(7) Equilibrioception is the perception of balance and is related to
cavities containing fluid in the inner ear.
(8) Proprioception is the perception of body awareness and is a sense that
people rely on enormously, yet are frequently not aware of.

Add to these senses, emotional feelings, the special auditory and visual
stimuli that constitute spoken and written language, an awareness of that
strange phenomena silent speech, dreams and imaginings, and that is the
limits of what we call "consciousness."

Our hearing and understanding of speech is not  the decoding of the sounds
of language in the realm of "consciousness", any more than seeing is an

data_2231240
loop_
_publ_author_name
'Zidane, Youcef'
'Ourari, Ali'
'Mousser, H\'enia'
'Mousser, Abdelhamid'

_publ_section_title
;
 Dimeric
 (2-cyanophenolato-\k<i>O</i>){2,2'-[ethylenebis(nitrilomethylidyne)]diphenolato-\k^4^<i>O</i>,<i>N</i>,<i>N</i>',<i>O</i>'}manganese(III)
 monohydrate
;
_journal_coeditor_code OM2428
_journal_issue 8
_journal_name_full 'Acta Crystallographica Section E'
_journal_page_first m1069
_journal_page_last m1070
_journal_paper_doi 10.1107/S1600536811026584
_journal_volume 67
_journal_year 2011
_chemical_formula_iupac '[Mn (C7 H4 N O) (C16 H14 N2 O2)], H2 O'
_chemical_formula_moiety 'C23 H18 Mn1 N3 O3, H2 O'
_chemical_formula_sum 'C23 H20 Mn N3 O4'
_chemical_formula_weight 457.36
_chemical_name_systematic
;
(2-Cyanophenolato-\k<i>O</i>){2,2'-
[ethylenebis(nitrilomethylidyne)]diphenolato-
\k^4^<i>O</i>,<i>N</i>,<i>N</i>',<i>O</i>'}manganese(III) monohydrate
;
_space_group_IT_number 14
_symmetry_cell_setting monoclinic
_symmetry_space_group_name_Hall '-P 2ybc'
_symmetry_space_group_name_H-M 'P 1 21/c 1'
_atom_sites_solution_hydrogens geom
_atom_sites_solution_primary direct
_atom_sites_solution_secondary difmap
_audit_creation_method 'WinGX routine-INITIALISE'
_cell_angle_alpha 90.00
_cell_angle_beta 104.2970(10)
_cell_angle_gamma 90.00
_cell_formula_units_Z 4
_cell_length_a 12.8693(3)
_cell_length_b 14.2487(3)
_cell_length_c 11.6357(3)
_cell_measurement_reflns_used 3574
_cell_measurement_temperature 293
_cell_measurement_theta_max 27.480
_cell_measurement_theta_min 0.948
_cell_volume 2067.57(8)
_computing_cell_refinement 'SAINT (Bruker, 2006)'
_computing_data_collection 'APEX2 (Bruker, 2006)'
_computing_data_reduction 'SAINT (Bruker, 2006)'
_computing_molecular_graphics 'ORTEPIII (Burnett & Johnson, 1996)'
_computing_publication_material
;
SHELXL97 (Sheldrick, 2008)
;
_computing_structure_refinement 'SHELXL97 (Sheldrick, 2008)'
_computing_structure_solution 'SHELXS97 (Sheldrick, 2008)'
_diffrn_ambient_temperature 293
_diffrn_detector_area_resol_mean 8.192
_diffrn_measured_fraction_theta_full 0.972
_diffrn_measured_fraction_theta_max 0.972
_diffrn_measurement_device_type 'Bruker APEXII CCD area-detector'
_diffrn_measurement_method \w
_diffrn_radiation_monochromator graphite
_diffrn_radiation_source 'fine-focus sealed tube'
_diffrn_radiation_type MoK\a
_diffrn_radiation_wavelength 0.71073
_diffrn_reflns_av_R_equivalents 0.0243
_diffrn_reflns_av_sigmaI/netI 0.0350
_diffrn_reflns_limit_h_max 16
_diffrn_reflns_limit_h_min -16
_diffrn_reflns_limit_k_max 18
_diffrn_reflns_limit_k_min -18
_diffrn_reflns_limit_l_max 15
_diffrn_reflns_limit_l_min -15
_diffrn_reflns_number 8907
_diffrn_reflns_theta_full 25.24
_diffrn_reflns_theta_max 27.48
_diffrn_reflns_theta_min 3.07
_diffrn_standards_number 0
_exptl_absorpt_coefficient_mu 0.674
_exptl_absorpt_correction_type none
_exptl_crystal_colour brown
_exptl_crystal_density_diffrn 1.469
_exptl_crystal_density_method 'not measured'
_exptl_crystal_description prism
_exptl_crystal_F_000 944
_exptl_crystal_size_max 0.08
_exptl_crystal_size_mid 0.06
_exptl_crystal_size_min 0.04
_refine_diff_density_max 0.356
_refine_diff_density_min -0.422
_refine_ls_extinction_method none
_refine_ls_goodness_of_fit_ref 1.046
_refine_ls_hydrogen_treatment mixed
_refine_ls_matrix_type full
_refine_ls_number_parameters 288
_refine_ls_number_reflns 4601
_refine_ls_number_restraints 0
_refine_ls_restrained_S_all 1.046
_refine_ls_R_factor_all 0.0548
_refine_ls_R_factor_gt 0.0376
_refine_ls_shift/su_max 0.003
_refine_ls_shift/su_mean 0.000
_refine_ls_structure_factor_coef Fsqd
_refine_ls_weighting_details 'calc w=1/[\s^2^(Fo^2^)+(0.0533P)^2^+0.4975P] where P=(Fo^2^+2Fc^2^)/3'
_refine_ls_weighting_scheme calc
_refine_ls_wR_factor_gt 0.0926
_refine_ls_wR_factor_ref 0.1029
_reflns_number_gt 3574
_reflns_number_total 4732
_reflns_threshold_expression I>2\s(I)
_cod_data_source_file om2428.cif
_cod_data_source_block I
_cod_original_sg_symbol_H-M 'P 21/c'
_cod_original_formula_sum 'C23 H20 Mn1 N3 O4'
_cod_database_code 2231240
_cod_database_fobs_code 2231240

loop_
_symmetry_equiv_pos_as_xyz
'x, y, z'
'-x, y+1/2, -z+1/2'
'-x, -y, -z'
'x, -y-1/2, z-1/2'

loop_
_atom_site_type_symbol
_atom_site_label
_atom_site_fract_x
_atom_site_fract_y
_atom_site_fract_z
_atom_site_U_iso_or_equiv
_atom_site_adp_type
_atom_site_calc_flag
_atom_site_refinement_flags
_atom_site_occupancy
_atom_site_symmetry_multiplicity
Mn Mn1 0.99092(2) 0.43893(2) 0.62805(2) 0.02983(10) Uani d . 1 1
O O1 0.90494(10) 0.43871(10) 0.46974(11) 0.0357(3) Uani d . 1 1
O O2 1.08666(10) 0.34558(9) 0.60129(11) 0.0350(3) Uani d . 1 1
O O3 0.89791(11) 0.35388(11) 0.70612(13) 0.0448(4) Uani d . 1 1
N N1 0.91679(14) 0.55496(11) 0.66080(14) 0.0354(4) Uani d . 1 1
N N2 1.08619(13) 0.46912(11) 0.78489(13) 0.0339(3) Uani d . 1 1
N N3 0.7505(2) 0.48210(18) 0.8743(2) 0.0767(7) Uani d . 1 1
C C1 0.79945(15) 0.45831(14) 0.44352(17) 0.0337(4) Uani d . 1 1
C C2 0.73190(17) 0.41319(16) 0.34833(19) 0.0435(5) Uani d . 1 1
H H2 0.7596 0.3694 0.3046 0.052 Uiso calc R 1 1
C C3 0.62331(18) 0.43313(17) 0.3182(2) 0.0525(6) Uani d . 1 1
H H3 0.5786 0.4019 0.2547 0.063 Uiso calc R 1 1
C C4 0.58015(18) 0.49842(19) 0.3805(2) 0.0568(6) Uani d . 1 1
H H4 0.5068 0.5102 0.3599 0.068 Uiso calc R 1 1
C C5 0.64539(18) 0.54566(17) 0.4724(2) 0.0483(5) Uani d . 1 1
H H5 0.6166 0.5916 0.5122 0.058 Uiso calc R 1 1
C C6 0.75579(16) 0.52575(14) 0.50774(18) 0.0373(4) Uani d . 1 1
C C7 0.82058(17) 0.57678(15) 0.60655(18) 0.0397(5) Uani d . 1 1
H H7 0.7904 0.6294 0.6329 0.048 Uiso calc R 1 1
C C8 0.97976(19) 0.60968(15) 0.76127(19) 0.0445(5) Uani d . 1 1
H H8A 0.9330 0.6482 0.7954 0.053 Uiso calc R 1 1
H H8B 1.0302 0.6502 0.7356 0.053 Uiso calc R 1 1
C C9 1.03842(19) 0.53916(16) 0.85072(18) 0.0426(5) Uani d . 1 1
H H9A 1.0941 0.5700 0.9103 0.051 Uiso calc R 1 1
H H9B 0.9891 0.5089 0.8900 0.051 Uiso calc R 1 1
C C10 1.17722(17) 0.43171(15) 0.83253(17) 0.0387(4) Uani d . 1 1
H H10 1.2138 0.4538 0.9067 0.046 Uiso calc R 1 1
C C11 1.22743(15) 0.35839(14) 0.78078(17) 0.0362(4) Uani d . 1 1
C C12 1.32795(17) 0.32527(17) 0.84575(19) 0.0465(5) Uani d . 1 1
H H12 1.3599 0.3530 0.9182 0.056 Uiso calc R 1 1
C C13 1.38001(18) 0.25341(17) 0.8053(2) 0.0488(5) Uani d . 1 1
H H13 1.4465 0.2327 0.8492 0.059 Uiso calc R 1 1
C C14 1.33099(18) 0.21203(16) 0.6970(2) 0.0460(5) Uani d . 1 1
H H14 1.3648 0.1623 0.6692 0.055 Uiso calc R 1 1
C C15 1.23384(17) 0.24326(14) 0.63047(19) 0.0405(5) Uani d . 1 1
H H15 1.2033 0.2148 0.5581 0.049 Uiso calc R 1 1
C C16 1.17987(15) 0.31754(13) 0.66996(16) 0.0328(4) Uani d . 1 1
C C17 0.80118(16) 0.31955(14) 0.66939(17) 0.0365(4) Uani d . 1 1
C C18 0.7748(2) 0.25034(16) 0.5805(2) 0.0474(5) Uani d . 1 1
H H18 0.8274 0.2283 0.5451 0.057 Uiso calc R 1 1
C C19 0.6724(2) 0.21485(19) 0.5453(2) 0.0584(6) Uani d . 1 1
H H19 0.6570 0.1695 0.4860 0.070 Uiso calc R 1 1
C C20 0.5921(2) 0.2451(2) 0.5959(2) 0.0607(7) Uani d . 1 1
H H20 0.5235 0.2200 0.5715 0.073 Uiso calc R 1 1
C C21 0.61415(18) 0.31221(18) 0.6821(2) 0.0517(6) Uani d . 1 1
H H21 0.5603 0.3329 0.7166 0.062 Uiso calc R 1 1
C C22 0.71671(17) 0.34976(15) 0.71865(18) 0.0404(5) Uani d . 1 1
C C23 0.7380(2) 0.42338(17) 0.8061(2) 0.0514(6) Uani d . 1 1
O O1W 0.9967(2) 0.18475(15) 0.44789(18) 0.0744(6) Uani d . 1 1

awareness of processes that give rise to it. We are only "conscious" of
the results of processing and not the processes themselves.

As "I" is conceptual, and only exists within the realm of "consciousness",
it has no access to any of the neural processes that produce sensations.
If  "perception" is defined as "the process of organizing and interpreting
sensory information.",  then all perception is unconscious. We are
not "conscious" of perception, only the effects of perception on sensation.

Turn off the sensations listed above, one by one, and when the last switch
is closed, "consciousness" disappears.

I view a span of "consciousness", as a continuum of externally and
internally generated, or internally simulated, processed sensations.
I, therefore, do not believe there is a hard question
concerning "consciousness", only a hard question concerning sensation: How
does the brain utilise diverse stimuli and manifest them as sensation.